The Misconstruction of Halloween

Published - 19 October 2021

By: Kevin Parga-Martinez

FCCAN & Fuerza Latina Ethnic Studies Intern

It’s to no one’s surprise that Halloween has become an annual staple, allowing for an escape from reality and being able to come together as a community and enjoy the wonders that are trick-or-treating and terrifying decorations.

While the typical festivities surrounding the holiday allow for one’s expression to flourish in terms of being able to dress up as a favorite hero, television-series character, and (yes) even their favorite food, throughout the years, many have become unaware of the real life consequences that comes with the notion of cultural appropriation and the effects it has on the identity of various groups.

For those unaware of the elements that make up cultural appropriation, it entails the unacknowledged or inappropriate adoption of an element or elements of one culture or identity by members of another culture or identity, which has become synonymous in terms of dressing up for Halloween.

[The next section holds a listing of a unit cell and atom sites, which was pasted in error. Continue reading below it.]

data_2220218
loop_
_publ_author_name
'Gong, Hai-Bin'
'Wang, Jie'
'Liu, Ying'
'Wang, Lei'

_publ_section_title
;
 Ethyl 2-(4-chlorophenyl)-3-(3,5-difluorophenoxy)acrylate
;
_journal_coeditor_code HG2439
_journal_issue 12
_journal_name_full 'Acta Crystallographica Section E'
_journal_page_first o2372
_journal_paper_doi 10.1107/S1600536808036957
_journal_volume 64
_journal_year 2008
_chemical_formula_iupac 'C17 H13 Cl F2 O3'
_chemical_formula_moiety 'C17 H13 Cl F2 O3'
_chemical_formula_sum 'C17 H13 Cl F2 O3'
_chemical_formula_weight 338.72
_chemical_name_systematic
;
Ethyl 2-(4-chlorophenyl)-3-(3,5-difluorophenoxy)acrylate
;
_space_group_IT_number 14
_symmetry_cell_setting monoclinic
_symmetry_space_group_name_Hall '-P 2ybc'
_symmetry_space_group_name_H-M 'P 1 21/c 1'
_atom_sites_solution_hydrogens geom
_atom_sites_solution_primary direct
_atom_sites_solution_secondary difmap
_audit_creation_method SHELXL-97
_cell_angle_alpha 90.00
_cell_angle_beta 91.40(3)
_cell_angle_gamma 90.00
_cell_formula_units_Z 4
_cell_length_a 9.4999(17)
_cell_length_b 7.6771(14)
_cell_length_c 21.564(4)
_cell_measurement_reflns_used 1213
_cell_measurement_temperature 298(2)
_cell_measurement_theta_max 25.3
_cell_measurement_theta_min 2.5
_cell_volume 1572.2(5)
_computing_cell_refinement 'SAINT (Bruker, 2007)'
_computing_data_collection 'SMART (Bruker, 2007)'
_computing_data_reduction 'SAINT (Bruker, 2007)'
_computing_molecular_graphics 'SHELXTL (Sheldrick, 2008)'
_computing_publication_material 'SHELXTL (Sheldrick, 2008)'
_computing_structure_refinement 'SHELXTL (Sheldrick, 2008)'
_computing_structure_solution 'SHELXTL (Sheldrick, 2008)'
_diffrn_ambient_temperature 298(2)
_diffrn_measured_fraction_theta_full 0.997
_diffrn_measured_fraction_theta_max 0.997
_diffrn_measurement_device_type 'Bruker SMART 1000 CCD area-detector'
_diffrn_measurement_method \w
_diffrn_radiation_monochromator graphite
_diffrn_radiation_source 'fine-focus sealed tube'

In attending Colorado State University, I’ve seen my fair share of cultural appropriation throughout the years in and around the community of Fort Collins, and while many acknowledge the fact that it’s an issue that must be dealt with, many simply blow it off as just “having fun” or it being something that’s “not too serious”.

This simply is not the case as it dehumanizes an entire culture down to a stereotypical portrayal that does not have to do with their identity at all. It’s important to understand the seriousness of such acts, as we live in a time that seeks the dissolvement of stereotypes yet still allowing it to continue simply because a holiday validates these types of claims is counterintuitive.

Everyone can have and should have fun during this month and be able to demonstrate their creativity and love for the holiday, however, not at the expense of demoralizing others.